Parker-Hale rifles, whether .577 Military models or .451 Volunteer and Whitworth, have consistently won World Championships, European, National Regional and Club Championships and set world record scores. They have the potential to win any competition if they are used correctly. The following tips come from top international shooters who have many years of experience. They and Parker-Hale rifles have made a winning combination.

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Before loading your rifle, clean the bore with a cleaning rod fitted with a jag, of the appropriate calibre and a flannelette patch. Snap a few percussion caps to clear the ignition channel. Your bullet will have been lubricated and sized to be very slightly oversize to the bore, requiring, a slight push to start it in the muzzle. The hollow base .577 cal. and flat base 500 grain .45l cal. bullets in pure lead may be seated directly onto the powder.

Swiss No.2 rifle powder is recommended for use in the .451 calibre rifles - 60 grains. Use Lube 103 or an equivalent grease for lubricating , the bullet. Use a long loading funnel for pouring the powder into the barrel, taking care not to damage or erode the rifling at the muzzle. This is the most critical part of the barrel. Muzzle wear is the primary cause of loss of accuracy in a rifle. Push the bullet down onto the powder charge using a ramrod or wooden loading rod (Parker-Hale 12 gauge cleaning, rods, with extra sections for long barrels if necessary are ideal).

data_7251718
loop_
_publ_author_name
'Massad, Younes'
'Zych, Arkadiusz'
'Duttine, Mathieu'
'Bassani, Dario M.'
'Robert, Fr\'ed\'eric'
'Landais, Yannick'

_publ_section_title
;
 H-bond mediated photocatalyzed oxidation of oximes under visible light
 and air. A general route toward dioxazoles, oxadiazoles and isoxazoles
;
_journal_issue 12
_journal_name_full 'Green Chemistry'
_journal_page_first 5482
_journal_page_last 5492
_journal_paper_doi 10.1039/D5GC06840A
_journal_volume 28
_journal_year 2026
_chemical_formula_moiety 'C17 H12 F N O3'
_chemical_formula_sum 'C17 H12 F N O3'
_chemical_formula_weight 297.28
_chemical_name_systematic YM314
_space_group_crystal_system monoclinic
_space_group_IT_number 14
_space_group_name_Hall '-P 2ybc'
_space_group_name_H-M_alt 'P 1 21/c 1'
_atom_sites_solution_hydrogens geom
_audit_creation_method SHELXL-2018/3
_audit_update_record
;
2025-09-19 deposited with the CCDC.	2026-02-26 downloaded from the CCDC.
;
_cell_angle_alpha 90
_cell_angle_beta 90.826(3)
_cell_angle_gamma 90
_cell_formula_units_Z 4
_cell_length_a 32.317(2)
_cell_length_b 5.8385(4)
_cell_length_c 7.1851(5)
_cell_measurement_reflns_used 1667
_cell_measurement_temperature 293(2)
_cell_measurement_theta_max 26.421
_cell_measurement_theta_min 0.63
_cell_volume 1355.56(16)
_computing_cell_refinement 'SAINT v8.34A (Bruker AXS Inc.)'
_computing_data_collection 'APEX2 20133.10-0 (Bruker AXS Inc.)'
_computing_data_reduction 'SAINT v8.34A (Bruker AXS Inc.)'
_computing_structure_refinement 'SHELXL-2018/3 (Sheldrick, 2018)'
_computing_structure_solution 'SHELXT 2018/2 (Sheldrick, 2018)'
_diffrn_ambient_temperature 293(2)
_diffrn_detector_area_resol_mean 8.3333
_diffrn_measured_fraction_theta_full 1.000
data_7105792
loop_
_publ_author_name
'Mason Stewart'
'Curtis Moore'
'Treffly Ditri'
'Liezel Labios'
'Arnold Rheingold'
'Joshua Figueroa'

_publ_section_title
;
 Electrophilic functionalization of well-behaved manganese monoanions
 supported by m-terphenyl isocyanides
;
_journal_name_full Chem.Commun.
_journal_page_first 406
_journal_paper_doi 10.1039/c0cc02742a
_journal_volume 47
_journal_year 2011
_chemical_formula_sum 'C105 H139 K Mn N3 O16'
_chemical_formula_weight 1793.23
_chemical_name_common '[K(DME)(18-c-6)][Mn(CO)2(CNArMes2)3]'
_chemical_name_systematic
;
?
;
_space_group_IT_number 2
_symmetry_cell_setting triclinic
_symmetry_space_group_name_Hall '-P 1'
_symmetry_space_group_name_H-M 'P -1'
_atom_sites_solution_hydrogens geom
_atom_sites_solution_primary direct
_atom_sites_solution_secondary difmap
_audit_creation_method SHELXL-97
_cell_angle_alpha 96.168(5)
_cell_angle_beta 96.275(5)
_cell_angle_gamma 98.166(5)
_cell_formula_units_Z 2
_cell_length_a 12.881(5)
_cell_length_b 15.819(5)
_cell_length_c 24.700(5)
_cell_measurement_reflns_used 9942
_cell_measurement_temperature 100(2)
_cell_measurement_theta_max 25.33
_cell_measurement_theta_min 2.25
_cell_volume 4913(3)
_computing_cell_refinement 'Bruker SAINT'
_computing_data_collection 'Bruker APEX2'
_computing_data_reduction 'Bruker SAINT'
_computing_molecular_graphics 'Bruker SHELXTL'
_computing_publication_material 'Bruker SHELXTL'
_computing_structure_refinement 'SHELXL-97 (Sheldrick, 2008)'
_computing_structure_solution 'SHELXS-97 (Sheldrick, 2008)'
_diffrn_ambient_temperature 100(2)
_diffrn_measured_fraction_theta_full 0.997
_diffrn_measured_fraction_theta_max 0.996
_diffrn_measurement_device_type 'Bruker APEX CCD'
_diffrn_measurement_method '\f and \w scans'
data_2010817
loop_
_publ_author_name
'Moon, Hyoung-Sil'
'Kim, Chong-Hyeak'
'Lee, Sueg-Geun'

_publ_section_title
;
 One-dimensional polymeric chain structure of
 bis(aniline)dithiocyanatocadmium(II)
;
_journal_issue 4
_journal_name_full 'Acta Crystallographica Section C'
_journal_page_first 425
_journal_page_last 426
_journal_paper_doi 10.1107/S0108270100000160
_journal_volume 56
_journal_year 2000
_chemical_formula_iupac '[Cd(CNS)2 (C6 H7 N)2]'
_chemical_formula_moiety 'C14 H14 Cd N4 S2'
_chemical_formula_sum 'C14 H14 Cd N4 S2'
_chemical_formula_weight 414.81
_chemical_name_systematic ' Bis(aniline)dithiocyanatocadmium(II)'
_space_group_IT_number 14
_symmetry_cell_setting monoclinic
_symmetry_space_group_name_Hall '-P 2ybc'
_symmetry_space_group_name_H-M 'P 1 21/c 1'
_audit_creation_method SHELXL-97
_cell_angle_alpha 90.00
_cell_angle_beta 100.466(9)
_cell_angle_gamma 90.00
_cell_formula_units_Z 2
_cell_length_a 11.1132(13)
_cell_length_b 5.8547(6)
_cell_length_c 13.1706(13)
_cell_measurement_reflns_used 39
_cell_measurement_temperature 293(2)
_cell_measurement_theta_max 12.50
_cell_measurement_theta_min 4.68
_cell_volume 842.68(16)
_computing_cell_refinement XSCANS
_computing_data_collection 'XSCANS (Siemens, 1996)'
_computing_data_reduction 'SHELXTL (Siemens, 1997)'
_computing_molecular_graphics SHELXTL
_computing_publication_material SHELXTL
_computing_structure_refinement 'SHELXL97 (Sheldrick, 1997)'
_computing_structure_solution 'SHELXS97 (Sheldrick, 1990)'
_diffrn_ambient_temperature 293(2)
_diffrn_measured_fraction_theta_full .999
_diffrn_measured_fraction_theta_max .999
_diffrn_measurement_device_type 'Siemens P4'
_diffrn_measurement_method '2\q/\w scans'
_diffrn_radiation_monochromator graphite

Mark the loading rod at the level of the muzzle and check that all subsequent bullets go down fully onto the powder. It is dangerous to leave the bullet only part-way down the barrel at excessive pressure can build up when the powder charge is ignited. Between shots, swab out the barrel with a patch before loading the next charge of powder. If you use an overshot powder wad, remember to load this after the powder and before the bullet. Always check the condition of the nipple prior to shooting. If the flash hole is eroded or the threads are becoming gas-cut, fit a new nipple. Teflon tape round the nipple thread is a useful way to avoid powder residues jamming the nipple in place. A jammed nipple can be very hard to remove and may result in a broken nipple key.

When cleaning the rifle after firing, it is not advisable to remove the barrel from the stock. Your rifle has probably been bedded and the barrel is settled firmly in the stock with the bands snugly tightened. To disturb the set-up of the barrel in the stock may affect accuracy. So take the nipple out and screw in another nipple which you have previously fitted with a short length of plastic hose, such as that used in home brewing kits.